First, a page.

With Heartsnare out in the world, I’ve been thinking about something quite a lot: Who is my audience?
You’re really supposed to know who you are writing for when you start, I hear you say and I know, I know, but I have to be honest I never gave it too much thought. Not until now.
It’s an interesting question because when you make a book with the aim of crossing genre lines, it’s not quite as straightforward as “dark fantasy” or “horror”. That’s not to suggest that these categories are ever anything less than multilayered. In Dark Fantasy alone, which is itself a subgenre, you have dystopian, urban, traditional, high, low, and many other categories, all of which can interact too. When you have a book that blurs lines, getting that category right is even more difficult. It also serves to reinforce that genre is only a very vague guideline.
I wrote a book with several LGBT characters, so that’s a thing. Eric the main protagonist is queer, Alistair is omnisexual, Marishka is a trans lesbian while Dee is bisexual (there are more–Lance the tattooist is also hetero-flexible, for example). I would call it a queer book, but the spectrum is vast so this gives us only a hint at who might like it.
I wrote a book that is distinctly Northern, or that has a spirit that hopefully captures some of what it is like to live in the north of England, so northerners may find something to like there.
It has also been pointed out to me that I have written a book that has Strong Female Characters. I will at some point do an entire blog post on my strong, weak, rowdy, sensible, frustrating, inspiring, shocking, weird, mentally unwell, mentally healthy, successful (read:complex human beings) female characters, but for the sake of brevity I will begrudgingly say to that, yes I have and thus it may have appeal for women seeking (hopefully) well rounded female characters and heroes.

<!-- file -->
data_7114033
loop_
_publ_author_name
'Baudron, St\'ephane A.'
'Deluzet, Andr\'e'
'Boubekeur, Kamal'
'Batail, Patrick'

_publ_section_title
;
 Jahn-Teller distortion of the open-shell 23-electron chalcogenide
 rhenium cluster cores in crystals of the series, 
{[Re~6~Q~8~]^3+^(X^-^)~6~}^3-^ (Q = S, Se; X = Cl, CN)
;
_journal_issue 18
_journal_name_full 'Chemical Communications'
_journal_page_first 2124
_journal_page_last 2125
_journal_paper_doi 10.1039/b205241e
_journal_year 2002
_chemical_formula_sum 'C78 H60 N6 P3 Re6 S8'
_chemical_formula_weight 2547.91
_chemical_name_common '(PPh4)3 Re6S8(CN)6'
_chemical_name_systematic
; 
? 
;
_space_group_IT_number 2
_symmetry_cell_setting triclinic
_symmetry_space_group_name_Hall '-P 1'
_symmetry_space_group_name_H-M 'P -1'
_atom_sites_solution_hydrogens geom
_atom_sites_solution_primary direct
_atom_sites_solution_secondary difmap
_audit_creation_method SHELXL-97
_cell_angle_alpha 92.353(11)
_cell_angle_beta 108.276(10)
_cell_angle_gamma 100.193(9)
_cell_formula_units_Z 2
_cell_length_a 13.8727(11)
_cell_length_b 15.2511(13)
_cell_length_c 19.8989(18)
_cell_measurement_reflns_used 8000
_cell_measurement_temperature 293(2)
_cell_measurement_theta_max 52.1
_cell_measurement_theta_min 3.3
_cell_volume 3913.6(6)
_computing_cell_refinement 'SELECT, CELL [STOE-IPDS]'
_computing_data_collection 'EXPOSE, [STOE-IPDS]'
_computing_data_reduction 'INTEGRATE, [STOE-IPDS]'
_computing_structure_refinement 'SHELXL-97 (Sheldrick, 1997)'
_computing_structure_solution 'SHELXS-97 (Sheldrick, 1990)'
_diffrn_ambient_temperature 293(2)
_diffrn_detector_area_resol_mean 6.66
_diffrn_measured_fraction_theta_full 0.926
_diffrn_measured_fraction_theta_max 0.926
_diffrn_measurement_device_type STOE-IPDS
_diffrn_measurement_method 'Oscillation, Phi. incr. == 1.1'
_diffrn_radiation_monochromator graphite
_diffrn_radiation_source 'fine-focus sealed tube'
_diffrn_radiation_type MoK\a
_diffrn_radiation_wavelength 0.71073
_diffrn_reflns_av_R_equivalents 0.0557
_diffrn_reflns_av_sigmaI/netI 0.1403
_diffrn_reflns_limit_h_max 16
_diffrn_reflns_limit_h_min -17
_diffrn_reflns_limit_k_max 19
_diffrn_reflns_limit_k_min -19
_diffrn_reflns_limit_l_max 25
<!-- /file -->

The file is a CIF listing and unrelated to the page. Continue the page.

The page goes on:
These are all landmarks. They’re nice signals to readers that the cafe is open, please do come and sit down if you think you’ll like what’s on the menu. They aren’t guarantees. As some of the reviews of Heartsnare show, this book is not for everyone. And as a writer I’m learning to be okay with that. But all this begs the original question:Who is my audience? As a write, my answer must always be: Me. Click To Tweet
Now, there are some people who write for audiences who are radically different from them, and they do make a fantastic living out of it. That is great. I am not that kind of writer. (It’s a formidable skill and I would probably be much richer if I could avail myself of it but having written freelance for several years it is now not my cup of tea.)
This advice also comes with a big caveat: it doesn’t mean everything you write is golden because it pleases you. Bugger no, you need editors and you need critique partners to tell you what is good and what is so bad it’s embarrassing–and, Jesus, the turnip saga in one of my short stories proves that point beyond a shadow of a doubt, but that’s a story for another day.
What we’re talking about here, then, is deciding who the end product is for. And it’s taken me a long time to really articulate this to myself.
I am my audience. As self-serving and as artistically devoid as it may sound, I can only write authentically if I write to please myself. There is a neat trick here though, isn’t there, and it’s something I want to pass on to others who might just be starting out.
I am not so different from many other people who crave dark stories with LGBT heroes who sound and act like the people they know and love, so what I like will roughly overlap with what they like. By writing to please myself, I am writing for my target audience.
So don’t sweat this question. Just keep writing the story that you truly love. I won’t guarantee that you will find a massive audience, nor that your book will sell by the truck-load, but I think it’s highly likely that there will be others who love your book too.
Photo credit: Alejandro Escamilla.